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By Malorye A. Branca

June 12, 2002 | More than 1,000 viewers tuned in for the April 30 Webcast to launch Celera Genomics’ new mouse SNP (single nucleotide polymorphism) database, a potentially important new tool for mammalian geneticists and a key addition to the Celera Discovery System (CDS).

The Celera Mouse Reference SNP database includes approximately 3.4 million SNPs covering five different mouse inbred strains. Along with the new mouse SNP database, Celera also released a new mouse genome sequence assembly. Both offerings will be incorporated into the CDS, which will be marketed henceforth by Celera’s sister company, Applied Biosystems (see Applera Charts New Course, page 27).

“Mouse strains can differ significantly in their susceptibility to various diseases,” says Lothar Krinke, vice president and chief business officer of Celera Online. “These strains are excellent models for figuring out what causes that difference.” Some of the diseases in which these SNPs are likely most important include complex ones such as cancer, arthritis, asthma, obesity, diabetes, and atherosclerosis, as well as infectious diseases such as malaria, hepatitis, and AIDS.

Mouse SNPs have many other uses, including serving as markers for gene mapping, drug target identification, and exploring the evolutionary relationships between various inbred lines. About 40 percent of Celera’s mouse SNPs are found within gene-coding regions, with an average density of 40 SNPs per gene. More than 90 percent of the SNPs have been validated as true polymorphisms that can serve as good markers of variation.

To potential users of the database, a key issue revolves around which mouse lines are represented. “If somebody does this and it coincides with the strains I’m working on, then I’m going to be interested,” says William F. Dietrich, a Howard Hughes Medical Institute investigator at Harvard Medical School.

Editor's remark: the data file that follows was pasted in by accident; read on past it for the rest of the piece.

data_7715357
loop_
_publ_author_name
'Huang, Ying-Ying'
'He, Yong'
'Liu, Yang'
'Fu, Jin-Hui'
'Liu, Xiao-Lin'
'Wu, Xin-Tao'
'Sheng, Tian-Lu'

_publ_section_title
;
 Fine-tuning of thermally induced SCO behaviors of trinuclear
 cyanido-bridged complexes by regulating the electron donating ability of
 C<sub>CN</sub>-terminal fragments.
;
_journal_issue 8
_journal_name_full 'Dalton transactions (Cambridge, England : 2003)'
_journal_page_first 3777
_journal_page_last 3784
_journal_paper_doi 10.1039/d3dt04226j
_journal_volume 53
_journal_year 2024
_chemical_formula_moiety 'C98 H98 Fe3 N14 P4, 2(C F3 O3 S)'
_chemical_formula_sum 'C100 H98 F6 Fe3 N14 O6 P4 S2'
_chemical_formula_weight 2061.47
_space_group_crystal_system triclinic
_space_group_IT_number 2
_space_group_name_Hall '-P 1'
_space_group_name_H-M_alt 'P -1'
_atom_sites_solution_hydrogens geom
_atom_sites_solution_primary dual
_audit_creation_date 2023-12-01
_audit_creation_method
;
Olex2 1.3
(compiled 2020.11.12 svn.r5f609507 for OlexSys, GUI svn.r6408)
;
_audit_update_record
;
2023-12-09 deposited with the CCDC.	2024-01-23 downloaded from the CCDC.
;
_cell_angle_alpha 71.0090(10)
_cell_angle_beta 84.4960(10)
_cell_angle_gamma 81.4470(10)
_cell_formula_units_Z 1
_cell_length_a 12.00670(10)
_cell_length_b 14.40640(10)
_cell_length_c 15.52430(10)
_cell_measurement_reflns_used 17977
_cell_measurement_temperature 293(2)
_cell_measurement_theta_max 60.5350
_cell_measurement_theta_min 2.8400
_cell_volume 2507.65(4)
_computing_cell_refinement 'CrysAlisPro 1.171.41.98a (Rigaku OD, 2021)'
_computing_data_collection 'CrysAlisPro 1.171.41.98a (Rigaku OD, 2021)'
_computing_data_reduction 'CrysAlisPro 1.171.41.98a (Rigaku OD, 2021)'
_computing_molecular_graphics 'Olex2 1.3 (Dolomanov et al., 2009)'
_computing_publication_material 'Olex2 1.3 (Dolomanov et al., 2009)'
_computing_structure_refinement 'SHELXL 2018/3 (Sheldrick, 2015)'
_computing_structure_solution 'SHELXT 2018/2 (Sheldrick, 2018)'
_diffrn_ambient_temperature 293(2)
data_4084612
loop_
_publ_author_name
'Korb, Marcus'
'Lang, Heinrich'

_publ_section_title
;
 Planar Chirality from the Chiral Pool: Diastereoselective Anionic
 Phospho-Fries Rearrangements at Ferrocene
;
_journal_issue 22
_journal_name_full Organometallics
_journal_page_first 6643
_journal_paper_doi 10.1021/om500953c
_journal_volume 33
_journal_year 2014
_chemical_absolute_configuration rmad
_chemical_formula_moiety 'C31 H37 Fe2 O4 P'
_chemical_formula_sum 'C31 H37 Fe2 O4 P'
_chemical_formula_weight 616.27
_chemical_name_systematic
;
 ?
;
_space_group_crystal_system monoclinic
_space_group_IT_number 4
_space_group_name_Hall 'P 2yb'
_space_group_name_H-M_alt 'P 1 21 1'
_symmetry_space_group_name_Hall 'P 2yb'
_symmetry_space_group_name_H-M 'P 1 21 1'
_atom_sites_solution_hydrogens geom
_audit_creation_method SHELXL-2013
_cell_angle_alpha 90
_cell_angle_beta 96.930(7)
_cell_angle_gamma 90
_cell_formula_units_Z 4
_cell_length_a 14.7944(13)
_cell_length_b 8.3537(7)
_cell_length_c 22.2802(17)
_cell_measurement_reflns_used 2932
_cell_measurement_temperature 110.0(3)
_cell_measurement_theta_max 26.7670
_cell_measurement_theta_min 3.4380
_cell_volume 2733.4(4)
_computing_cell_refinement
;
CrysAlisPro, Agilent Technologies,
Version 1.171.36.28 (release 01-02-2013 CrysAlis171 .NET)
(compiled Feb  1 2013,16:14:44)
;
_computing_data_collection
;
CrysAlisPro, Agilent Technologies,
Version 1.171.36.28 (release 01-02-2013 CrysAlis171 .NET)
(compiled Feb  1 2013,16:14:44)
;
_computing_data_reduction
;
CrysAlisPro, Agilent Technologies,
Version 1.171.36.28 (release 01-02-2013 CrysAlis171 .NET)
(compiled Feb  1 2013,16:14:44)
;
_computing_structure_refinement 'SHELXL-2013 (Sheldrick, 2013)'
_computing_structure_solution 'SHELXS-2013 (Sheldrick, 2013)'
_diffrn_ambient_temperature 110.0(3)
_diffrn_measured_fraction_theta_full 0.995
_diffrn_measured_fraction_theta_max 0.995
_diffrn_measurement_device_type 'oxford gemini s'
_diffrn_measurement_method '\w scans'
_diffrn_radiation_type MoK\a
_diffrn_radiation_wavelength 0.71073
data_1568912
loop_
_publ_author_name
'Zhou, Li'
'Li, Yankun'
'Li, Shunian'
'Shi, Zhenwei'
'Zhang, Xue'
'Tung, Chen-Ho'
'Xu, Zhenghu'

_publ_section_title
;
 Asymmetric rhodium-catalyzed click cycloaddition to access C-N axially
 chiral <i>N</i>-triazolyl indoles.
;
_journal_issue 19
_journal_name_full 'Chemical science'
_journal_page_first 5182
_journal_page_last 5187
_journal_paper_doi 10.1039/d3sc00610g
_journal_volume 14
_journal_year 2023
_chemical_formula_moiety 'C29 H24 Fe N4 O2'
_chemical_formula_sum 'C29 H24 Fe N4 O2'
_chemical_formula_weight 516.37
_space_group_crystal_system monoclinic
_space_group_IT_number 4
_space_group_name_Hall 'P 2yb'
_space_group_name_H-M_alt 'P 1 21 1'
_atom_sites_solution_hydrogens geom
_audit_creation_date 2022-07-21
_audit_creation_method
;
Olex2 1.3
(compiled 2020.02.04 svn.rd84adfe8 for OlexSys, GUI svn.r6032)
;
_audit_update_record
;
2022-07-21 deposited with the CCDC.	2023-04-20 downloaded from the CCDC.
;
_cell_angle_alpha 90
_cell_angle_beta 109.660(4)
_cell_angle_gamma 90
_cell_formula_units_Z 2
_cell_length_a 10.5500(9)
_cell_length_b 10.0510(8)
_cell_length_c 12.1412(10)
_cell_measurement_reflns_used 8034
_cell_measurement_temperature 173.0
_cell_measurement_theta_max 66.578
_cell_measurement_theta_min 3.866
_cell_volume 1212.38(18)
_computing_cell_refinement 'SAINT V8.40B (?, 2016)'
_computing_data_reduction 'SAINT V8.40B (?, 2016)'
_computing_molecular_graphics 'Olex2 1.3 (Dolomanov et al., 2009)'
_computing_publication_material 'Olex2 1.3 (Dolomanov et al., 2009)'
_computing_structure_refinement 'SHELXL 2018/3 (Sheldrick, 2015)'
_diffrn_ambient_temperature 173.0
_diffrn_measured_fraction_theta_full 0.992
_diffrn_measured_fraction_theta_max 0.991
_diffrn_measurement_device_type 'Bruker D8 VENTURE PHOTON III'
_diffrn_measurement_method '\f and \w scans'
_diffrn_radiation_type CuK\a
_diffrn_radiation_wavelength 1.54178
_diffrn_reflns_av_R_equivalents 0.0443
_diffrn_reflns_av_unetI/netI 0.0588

Celera is not alone in its efforts to map mouse SNPs. According to a spokesman for the National Center for Biotechnology Information (NCBI), its SNP database presently contains fewer than 6,000 unique mouse SNPs, but they come from 13 strains of mice. The Whitehead Institute Center for Genome Research was due to begin delivering another 50,000 or so SNPs from three mouse strains last month. All but one of the strains mapped by Celera will be covered either by NCBI’s current offerings or the Whitehead project, albeit  in far less detail. 

“The NIH [National Institute of Health] is talking about doing tens of thousands of SNPs, and Celera already has millions,” says Joseph Nadeau, professor of genetics at the Case Western Reserve University School of Medicine. “If the price of the Celera data was right, maybe that would be the best way to do this, and NIH could go on and finish something else.”

Having dense SNP maps is necessary for human pharmacogenomic studies, where large numbers of markers are needed to correlate with disease states. But mouse geneticists can determine gene-to-disease links by crossbreeding the mice. “For the mouse, dense [SNP] maps are not a necessity,” Dietrich says. “But some interesting stuff will fall out from having such dense maps.”

Nadeau agrees. “When you get down to fine mapping of precise locations, dense SNPs are very useful,” he says. “We spend an inordinate amount of time generating these.”

There are enormous advantages to having the two genomes side by side. “You can bounce back and forth between them and make comparisons,” Dietrich says. “And the holes in annotation will often be in different segments for each organism. I think it would be a nice thing to have.”

But Dietrich says the cost has kept him from using the Celera database, a barrier cited by Nadeau as well. “As much as we could use this, it would put us over the top,” Nadeau says of his budget limitations. 

Now, the challenge for Celera and Applied Biosystems is to see just how many top researchers they can lure to their online service.


For reprints and/or copyright permission, please contact Angela Parsons, 781.972.5467.